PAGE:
Soundtrack Bed Over Entire Film & Close Caption

2 replies [Last post]
ofpeb
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Joined: Mar 2 2013
Hi,
 
2 Questions:
 
1. What exactly does it mean when a distributor asks for a soundtrack bed over the entire film?
 
2. Can anyone lead me to the details of what a distributor is typically looking for when he asks for closed caption in your movie?
 
Thank you!

Joseph

 
DAVE M
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Joined: May 17 1999
Re: Soundtrack Bed Over Entire Film & Close Caption
I don't know about the first one.
 
MAYBE -  the soundtrack without Voice Over if it's a production that can have a new language dropped in?
Think a nature documentary with English narration. You'd supply all the sound but with the narration on a serarate track so they can replace it with American/French.
That's a GUESS.
You'd need them to spec it out as to exactly what they mean.
 
Closed captions are hidden subtitles (for the deaf) that can be revealed either in Broadcast or on DVD/other media.
 
Subtiltling for the deaf is tricky because BSL speakers sometimes have lower lteracy skills than native English speakers and so you often have to precis the translation even more that an straight translation. Plus you need to precis it anyway as reading speed is slower than hearing speed (so to speak)
 
So a monologue is often fewer words than are spoken. Lord knows what you do with a rapid Shakespeare, where you'd attempt to get all the words on sctreen.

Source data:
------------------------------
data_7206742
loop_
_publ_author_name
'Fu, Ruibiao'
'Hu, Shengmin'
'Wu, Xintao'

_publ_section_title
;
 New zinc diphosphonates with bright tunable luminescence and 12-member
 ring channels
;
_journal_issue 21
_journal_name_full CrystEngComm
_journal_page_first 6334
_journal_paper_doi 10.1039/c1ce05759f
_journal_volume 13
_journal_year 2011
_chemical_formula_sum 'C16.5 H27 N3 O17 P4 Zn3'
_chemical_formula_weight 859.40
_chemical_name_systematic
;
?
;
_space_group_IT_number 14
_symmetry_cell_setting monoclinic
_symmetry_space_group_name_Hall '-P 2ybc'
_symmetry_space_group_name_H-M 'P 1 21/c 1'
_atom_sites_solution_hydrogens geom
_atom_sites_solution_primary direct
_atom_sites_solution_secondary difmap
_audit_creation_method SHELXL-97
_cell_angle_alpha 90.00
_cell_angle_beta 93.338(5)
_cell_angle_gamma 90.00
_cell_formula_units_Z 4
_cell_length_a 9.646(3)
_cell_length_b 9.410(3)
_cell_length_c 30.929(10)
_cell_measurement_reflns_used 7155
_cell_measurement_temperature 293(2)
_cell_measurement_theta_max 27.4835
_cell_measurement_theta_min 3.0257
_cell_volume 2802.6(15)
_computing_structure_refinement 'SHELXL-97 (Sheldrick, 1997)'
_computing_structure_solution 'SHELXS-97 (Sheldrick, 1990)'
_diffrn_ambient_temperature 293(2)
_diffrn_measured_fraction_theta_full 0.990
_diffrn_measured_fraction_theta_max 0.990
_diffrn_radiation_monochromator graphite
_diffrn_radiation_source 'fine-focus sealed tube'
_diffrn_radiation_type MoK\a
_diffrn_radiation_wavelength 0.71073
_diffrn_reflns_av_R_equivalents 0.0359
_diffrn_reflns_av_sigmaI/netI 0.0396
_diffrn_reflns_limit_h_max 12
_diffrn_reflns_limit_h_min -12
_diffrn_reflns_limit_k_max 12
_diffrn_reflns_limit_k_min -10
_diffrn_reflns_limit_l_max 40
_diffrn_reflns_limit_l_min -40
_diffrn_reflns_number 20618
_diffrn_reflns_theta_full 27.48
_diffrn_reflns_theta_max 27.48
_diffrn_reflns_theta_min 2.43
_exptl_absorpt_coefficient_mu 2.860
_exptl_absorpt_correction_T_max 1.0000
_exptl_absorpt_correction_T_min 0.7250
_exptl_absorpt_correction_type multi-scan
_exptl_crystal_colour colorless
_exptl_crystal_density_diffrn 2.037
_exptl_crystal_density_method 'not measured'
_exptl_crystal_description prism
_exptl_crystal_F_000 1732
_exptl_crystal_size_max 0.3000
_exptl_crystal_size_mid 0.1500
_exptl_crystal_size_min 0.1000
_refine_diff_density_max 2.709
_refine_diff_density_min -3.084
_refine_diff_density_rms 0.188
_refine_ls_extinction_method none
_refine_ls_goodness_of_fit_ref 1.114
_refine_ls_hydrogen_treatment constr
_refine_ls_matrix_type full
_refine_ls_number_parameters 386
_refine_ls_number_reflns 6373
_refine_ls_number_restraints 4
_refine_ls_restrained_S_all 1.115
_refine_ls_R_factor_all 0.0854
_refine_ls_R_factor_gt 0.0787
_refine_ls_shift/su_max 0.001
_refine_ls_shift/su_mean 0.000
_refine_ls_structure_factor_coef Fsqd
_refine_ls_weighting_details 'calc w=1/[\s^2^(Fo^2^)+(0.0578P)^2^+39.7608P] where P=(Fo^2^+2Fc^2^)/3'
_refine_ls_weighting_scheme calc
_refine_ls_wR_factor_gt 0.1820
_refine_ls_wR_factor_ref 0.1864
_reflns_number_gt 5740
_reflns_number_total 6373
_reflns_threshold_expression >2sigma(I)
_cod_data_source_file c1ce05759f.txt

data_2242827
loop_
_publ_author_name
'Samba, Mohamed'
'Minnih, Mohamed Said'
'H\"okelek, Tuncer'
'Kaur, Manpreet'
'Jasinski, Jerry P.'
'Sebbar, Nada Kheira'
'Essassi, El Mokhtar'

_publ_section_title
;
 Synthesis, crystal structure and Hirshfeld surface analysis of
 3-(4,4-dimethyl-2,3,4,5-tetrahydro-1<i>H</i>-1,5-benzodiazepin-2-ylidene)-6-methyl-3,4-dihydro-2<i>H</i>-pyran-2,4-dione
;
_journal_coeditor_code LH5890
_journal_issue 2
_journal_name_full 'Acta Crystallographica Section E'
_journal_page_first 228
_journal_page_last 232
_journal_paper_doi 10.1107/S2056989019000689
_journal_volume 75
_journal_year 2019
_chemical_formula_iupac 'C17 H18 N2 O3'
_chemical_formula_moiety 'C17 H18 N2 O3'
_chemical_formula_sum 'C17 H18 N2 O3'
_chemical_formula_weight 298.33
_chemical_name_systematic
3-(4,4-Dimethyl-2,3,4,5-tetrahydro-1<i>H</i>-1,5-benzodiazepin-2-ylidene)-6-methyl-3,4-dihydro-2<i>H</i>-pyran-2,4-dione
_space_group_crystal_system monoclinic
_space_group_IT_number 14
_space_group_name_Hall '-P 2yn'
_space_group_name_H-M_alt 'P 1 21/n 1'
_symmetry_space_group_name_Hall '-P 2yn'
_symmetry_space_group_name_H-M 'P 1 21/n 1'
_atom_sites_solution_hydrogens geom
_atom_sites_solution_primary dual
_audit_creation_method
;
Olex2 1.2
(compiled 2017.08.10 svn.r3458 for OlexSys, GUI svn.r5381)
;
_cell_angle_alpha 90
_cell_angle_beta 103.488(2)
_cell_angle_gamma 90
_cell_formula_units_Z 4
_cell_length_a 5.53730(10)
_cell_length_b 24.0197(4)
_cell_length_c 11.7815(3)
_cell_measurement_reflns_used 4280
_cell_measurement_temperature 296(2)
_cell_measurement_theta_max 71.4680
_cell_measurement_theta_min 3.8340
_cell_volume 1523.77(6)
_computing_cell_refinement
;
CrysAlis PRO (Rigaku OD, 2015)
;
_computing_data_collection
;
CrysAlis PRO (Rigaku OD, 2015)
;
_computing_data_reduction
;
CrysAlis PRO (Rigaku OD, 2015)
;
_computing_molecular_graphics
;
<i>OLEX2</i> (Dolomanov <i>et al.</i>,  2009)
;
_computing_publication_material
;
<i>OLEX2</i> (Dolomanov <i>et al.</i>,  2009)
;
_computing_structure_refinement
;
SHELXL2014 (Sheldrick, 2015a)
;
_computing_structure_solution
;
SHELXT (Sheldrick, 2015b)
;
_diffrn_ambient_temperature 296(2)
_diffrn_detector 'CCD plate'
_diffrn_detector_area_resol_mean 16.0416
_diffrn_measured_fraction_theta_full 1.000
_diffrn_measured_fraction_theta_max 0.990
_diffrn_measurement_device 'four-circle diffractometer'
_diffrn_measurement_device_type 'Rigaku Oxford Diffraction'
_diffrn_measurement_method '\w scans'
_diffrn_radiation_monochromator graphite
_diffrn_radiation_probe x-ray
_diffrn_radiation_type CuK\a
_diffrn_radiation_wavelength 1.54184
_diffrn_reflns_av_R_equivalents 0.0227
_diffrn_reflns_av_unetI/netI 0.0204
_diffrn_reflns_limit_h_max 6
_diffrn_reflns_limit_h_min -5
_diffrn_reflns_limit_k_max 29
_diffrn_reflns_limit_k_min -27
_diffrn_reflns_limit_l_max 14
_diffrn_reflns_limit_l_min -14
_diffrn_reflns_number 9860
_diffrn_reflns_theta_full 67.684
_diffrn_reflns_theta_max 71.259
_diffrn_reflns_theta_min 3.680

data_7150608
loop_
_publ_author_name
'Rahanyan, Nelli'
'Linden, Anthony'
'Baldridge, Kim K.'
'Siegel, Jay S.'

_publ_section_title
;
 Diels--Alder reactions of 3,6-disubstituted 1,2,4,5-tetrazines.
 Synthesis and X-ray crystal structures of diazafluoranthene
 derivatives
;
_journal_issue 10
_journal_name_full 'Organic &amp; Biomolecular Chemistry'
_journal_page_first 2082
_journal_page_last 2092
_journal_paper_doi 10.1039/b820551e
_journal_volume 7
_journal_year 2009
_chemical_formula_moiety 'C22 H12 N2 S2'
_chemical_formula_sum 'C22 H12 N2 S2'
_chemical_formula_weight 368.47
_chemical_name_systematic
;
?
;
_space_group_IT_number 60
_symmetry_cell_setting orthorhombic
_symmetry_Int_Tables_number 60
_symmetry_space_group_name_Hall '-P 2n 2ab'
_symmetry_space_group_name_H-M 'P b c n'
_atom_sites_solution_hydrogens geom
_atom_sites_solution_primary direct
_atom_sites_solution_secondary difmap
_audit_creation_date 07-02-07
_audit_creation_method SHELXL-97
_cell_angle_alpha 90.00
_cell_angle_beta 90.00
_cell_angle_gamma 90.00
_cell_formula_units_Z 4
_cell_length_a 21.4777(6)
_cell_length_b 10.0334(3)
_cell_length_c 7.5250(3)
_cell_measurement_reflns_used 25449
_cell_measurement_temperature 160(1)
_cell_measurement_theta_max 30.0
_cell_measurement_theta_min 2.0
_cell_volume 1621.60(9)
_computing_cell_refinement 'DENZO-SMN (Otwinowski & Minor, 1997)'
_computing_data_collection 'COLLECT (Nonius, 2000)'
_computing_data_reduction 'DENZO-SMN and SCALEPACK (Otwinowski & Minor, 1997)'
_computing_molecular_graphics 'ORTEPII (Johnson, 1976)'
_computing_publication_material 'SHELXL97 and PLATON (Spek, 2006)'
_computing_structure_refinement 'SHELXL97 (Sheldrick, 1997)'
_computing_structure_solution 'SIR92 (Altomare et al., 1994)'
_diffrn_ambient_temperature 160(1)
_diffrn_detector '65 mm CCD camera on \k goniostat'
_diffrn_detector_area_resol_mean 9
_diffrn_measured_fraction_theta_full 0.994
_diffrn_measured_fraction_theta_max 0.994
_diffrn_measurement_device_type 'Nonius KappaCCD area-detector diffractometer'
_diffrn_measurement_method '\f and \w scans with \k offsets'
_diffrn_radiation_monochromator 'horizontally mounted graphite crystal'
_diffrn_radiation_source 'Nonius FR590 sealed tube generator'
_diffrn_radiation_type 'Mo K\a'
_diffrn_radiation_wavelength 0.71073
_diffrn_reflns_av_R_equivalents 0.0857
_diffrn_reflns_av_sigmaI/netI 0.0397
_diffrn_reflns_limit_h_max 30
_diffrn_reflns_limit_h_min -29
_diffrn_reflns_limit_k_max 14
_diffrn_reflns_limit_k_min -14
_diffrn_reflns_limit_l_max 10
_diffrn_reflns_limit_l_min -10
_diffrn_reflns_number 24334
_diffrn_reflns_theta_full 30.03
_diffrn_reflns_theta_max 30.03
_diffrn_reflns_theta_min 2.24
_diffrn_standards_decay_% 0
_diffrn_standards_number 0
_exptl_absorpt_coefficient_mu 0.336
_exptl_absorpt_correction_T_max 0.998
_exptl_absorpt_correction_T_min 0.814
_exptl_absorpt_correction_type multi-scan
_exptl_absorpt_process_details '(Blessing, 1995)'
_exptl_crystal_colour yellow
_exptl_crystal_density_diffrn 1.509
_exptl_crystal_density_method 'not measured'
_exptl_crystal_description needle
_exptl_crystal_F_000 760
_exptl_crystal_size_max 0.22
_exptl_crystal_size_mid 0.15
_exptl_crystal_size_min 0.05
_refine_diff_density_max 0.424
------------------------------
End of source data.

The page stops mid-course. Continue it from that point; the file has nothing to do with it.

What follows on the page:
Subs for the deaf also require "noises off" such as "Telephone rings" and "Music" to be shown in brackets and characters are allocated coloiurs so you don't confuse who's saying what.
 
It takes ages/costs a fortune
paulears
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Joined: Jul 8 2008
Re: Soundtrack Bed Over Entire Film & Close Caption
I'm guessing that your product has lots of silent sections? Radio stations use the term 'bed' to mean the music that's played underneath a presenter reading lists, or other potentially boring material - In my distant local radio news days, we'd have a number of suitable beds made up in various durations, usually 30, 45, 1:00 and finishing with a sting of some sort at perhaps 3-5 seconds from the end. The presenter would simply raise the fader and slip the music under the speech, raising it slightly at the end of the item, then down again. Think traffic and travel.
 
In a visual type product, I'm guessing that they want sound at all times, and currently there isn't any - so you need something for the dull moments - most american programmes have had this since the Miami Vice days - and it comes up when there's no dialogue, dipping down to almost, but not quite, gone when important stuff is happening.